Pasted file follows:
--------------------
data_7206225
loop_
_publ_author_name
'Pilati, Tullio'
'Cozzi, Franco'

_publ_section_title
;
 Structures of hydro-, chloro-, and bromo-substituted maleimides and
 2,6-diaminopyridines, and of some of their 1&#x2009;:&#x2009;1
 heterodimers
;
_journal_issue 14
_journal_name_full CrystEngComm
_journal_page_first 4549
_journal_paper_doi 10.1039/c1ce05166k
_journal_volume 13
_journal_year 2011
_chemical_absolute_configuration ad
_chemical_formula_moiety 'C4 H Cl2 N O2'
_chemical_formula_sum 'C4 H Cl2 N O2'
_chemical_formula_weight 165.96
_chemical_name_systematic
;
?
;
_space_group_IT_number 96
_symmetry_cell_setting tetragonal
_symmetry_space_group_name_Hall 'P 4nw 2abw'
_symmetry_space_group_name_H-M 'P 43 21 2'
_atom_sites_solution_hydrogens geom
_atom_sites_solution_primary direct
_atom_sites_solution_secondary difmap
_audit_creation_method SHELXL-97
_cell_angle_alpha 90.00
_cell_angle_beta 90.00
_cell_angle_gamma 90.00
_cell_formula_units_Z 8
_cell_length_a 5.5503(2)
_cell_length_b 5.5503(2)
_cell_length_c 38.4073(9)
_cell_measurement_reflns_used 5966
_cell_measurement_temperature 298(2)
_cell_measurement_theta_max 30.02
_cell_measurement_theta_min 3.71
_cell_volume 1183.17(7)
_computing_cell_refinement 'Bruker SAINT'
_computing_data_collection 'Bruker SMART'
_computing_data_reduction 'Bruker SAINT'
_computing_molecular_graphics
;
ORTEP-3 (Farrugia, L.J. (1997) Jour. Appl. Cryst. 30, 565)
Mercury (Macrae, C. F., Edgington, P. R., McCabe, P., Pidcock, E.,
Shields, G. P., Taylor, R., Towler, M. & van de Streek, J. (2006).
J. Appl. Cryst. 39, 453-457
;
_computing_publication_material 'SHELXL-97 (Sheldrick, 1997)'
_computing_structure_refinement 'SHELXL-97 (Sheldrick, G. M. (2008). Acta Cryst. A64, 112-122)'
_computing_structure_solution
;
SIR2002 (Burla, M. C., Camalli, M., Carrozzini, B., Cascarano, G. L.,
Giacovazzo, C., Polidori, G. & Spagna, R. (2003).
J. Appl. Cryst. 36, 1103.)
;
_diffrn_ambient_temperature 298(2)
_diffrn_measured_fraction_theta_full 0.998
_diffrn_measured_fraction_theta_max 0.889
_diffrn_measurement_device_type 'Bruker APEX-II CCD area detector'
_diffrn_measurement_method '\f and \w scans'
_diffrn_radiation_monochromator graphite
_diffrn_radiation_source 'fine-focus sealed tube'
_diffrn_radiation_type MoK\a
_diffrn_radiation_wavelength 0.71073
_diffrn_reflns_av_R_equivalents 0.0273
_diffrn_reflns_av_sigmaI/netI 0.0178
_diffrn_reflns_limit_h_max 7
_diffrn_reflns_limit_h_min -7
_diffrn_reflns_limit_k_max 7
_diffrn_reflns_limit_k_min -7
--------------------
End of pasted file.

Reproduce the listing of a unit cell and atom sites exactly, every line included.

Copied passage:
data_7206225
loop_
_publ_author_name
'Pilati, Tullio'
'Cozzi, Franco'

_publ_section_title
;
 Structures of hydro-, chloro-, and bromo-substituted maleimides and
 2,6-diaminopyridines, and of some of their 1&#x2009;:&#x2009;1
 heterodimers
;
_journal_issue 14
_journal_name_full CrystEngComm
_journal_page_first 4549
_journal_paper_doi 10.1039/c1ce05166k
_journal_volume 13
_journal_year 2011
_chemical_absolute_configuration ad
_chemical_formula_moiety 'C4 H Cl2 N O2'
_chemical_formula_sum 'C4 H Cl2 N O2'
_chemical_formula_weight 165.96
_chemical_name_systematic
;
?
;
_space_group_IT_number 96
_symmetry_cell_setting tetragonal
_symmetry_space_group_name_Hall 'P 4nw 2abw'
_symmetry_space_group_name_H-M 'P 43 21 2'
_atom_sites_solution_hydrogens geom
_atom_sites_solution_primary direct
_atom_sites_solution_secondary difmap
_audit_creation_method SHELXL-97
_cell_angle_alpha 90.00
_cell_angle_beta 90.00
_cell_angle_gamma 90.00
_cell_formula_units_Z 8
_cell_length_a 5.5503(2)
_cell_length_b 5.5503(2)
_cell_length_c 38.4073(9)
_cell_measurement_reflns_used 5966
_cell_measurement_temperature 298(2)
_cell_measurement_theta_max 30.02
_cell_measurement_theta_min 3.71
_cell_volume 1183.17(7)
_computing_cell_refinement 'Bruker SAINT'
_computing_data_collection 'Bruker SMART'
_computing_data_reduction 'Bruker SAINT'
_computing_molecular_graphics
;
ORTEP-3 (Farrugia, L.J. (1997) Jour. Appl. Cryst. 30, 565)
Mercury (Macrae, C. F., Edgington, P. R., McCabe, P., Pidcock, E.,
Shields, G. P., Taylor, R., Towler, M. & van de Streek, J. (2006).
J. Appl. Cryst. 39, 453-457
;
_computing_publication_material 'SHELXL-97 (Sheldrick, 1997)'
_computing_structure_refinement 'SHELXL-97 (Sheldrick, G. M. (2008). Acta Cryst. A64, 112-122)'
_computing_structure_solution
;
SIR2002 (Burla, M. C., Camalli, M., Carrozzini, B., Cascarano, G. L.,
Giacovazzo, C., Polidori, G. & Spagna, R. (2003).
J. Appl. Cryst. 36, 1103.)
;
_diffrn_ambient_temperature 298(2)
_diffrn_measured_fraction_theta_full 0.998
_diffrn_measured_fraction_theta_max 0.889
_diffrn_measurement_device_type 'Bruker APEX-II CCD area detector'
_diffrn_measurement_method '\f and \w scans'
_diffrn_radiation_monochromator graphite
_diffrn_radiation_source 'fine-focus sealed tube'
_diffrn_radiation_type MoK\a
_diffrn_radiation_wavelength 0.71073
_diffrn_reflns_av_R_equivalents 0.0273
_diffrn_reflns_av_sigmaI/netI 0.0178
_diffrn_reflns_limit_h_max 7
_diffrn_reflns_limit_h_min -7
_diffrn_reflns_limit_k_max 7
_diffrn_reflns_limit_k_min -7